Equally important to diet is exercise when we look at digestive health. Aside from weight management, exercise also increases healthy digestion by promoting the movement of food and lymphatic fluid throughout the body. Closely linked to the digestive system, the lymphatic system is responsible for maintaining body fluid levels, absorbing digestive tract fats and removing cellular waste. It is suggested that 20 to 30 minutes of exercise 3 to 5 times a week is most effective in maintaining digestive health. Gentle exercises such as yoga, tai chi, or qi gong may be practiced to promote deep breathing. A well-oxygenated body is less acidic, which helps prevent excessive bacterial growth. Light calisthenic exercises such as sit-ups, push-ups, and crunches help digestion and muscle tone, and promote the flow of lymphatic fluid throughout the body. More vigorous activities such as walking, playing pickleball, tennis, basketball, swimming, or biking may also be practiced to help manage weight while improving digestive health.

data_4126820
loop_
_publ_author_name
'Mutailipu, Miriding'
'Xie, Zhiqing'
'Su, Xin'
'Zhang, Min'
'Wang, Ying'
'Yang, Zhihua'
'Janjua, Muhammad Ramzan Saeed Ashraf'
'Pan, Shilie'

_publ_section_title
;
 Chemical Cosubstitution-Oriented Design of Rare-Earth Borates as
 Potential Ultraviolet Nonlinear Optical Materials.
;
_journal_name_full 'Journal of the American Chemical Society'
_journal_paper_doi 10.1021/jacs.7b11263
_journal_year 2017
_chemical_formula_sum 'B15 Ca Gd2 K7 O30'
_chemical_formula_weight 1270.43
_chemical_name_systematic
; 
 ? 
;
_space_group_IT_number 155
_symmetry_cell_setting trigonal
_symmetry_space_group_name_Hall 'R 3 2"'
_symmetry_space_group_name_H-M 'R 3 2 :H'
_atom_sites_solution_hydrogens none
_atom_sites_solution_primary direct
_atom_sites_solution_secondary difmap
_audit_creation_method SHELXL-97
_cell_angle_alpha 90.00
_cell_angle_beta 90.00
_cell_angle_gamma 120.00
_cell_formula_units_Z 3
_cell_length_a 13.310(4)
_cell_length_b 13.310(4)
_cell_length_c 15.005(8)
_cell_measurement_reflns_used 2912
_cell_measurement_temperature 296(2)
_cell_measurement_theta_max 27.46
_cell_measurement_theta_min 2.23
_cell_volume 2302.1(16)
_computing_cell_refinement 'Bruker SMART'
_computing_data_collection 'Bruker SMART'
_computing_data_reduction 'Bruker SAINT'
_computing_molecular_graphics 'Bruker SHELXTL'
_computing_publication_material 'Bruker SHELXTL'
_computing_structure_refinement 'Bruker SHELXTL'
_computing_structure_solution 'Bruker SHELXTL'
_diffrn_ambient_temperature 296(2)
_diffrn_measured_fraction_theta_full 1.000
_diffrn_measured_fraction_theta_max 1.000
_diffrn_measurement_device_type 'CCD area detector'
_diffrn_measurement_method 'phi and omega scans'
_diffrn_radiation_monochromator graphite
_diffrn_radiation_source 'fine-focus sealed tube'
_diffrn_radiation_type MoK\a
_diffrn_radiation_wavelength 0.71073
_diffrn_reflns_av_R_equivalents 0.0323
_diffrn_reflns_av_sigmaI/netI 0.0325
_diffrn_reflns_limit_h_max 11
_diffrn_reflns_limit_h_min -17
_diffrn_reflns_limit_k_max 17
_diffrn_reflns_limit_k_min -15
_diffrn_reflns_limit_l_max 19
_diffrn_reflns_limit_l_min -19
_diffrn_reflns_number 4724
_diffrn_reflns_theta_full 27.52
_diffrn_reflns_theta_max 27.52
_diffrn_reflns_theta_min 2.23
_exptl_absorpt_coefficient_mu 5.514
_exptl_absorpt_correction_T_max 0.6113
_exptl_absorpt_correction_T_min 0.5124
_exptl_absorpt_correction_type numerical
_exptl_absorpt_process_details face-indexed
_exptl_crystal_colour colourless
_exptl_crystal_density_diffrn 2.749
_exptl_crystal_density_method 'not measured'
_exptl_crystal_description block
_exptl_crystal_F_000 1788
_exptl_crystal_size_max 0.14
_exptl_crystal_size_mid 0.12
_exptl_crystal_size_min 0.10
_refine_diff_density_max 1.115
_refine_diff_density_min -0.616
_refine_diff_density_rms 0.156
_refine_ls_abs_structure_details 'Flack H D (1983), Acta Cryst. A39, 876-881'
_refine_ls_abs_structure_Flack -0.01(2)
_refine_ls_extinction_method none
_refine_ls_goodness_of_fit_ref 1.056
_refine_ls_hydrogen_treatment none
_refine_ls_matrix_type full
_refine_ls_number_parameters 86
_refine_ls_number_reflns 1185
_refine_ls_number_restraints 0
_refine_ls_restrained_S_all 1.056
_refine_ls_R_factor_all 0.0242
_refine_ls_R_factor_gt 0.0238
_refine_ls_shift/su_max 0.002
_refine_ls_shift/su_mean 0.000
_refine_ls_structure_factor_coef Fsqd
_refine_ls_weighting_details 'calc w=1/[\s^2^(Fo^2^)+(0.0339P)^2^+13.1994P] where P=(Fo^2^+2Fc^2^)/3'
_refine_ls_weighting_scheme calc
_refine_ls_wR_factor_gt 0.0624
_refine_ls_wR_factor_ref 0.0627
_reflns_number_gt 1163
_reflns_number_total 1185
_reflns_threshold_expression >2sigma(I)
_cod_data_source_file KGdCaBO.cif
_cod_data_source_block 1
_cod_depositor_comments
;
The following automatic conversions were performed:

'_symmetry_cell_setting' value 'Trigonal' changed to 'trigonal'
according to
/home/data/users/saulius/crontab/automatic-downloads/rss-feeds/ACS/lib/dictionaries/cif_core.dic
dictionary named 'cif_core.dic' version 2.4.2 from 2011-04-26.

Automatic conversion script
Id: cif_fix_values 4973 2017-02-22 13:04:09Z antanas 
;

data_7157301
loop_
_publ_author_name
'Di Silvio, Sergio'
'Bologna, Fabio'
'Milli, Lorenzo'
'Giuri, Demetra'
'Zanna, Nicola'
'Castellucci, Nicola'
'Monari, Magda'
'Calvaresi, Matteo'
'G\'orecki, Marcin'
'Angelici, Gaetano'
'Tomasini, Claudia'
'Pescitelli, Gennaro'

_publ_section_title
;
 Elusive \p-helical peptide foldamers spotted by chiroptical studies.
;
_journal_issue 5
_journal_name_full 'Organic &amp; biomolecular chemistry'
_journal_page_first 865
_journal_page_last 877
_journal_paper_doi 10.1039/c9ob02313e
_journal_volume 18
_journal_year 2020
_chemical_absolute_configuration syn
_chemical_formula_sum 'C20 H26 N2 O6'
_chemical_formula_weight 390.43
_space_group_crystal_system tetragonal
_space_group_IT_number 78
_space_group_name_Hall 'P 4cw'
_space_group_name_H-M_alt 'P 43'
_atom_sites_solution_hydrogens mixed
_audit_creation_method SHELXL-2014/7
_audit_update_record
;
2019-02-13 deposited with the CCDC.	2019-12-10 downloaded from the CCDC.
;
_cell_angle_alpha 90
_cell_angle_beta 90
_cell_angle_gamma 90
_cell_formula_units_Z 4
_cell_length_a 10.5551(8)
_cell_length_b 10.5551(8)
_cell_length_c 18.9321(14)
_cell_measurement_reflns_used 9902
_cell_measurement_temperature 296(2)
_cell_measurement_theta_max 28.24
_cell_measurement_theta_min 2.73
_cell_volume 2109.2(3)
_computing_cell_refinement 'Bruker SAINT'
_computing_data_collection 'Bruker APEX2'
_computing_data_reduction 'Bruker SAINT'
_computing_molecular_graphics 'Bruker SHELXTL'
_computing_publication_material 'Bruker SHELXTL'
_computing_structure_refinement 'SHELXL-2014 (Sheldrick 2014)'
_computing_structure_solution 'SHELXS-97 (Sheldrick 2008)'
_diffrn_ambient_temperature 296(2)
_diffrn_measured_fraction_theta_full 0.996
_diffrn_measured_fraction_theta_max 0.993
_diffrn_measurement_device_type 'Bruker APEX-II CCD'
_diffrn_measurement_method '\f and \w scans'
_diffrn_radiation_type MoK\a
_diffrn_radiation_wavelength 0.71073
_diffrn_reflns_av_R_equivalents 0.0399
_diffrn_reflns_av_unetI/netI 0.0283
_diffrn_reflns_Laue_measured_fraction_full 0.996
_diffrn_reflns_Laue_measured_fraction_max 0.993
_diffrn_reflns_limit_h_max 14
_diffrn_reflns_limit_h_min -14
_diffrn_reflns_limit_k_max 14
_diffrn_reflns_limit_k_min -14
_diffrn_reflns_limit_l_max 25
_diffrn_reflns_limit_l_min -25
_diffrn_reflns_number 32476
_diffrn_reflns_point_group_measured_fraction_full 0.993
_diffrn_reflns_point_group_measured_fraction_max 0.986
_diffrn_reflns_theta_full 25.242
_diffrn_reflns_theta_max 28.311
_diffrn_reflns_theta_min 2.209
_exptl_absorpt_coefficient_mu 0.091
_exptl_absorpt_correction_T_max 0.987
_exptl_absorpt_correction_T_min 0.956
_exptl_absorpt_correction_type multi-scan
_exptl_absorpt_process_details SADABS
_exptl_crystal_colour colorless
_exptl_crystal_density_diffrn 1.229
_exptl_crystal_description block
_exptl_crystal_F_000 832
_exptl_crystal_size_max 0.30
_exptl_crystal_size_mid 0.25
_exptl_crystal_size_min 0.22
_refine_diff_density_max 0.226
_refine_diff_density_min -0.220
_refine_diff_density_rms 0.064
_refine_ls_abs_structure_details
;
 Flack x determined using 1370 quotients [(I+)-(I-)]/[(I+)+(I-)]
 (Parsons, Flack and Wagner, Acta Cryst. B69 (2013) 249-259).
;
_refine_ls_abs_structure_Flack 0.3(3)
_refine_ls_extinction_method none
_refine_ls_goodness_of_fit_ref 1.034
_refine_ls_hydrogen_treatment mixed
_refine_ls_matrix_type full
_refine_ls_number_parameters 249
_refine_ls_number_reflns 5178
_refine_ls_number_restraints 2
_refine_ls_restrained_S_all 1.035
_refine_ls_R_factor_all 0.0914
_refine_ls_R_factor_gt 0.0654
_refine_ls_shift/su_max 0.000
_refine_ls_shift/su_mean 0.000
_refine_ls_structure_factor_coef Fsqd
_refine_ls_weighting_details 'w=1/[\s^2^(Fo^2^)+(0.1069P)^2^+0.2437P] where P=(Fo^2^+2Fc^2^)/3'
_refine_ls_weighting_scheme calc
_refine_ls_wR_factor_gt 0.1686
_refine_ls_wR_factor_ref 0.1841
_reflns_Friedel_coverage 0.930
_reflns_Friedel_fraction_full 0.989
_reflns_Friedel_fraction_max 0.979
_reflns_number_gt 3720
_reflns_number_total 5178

The key to a healthy body is a healthy gut. Regardless of your lifestyle, making a few simple changes can have a major impact on digestive wellness, so give something new a try - your body will thank you.


Resources:


  1. National Institutes of Health, U.S. Department of Health and Human Services. Opportunities and Challenges in Digestive Diseases Research: Recommendations of the National Commission on Digestive Diseases. Bethesda, MD: National Institutes of Health; 2009. NIH Publication 08–6514. - https://www.niddk.nih.gov/health-information/health-statistics/digestive-diseases

  2. Curr Opin Gastroenterol. Author manuscript; available in PMC 2014 May 2.Published in final edited form as:Curr Opin Gastroenterol. 2011 Oct; 27(6): 496–501.  doi: 10.1097/MOG.0b013e32834baa4d - https://www.ncbi.nlm.nih.gov/pmc/articles/PMC4006993/

  3. Semeco, A. (2021). The 19 Best Prebiotic Foods You Should Eat. Healthline. - https://www.healthline.com/nutrition/19-best-prebiotic-foods#The-bottom-line

  4. Pietrangelo, A. (2019). The Best Exercises to Help Digestion. Healthline. – https://www.healthline.com/health/epi/exercises-digestion#yoga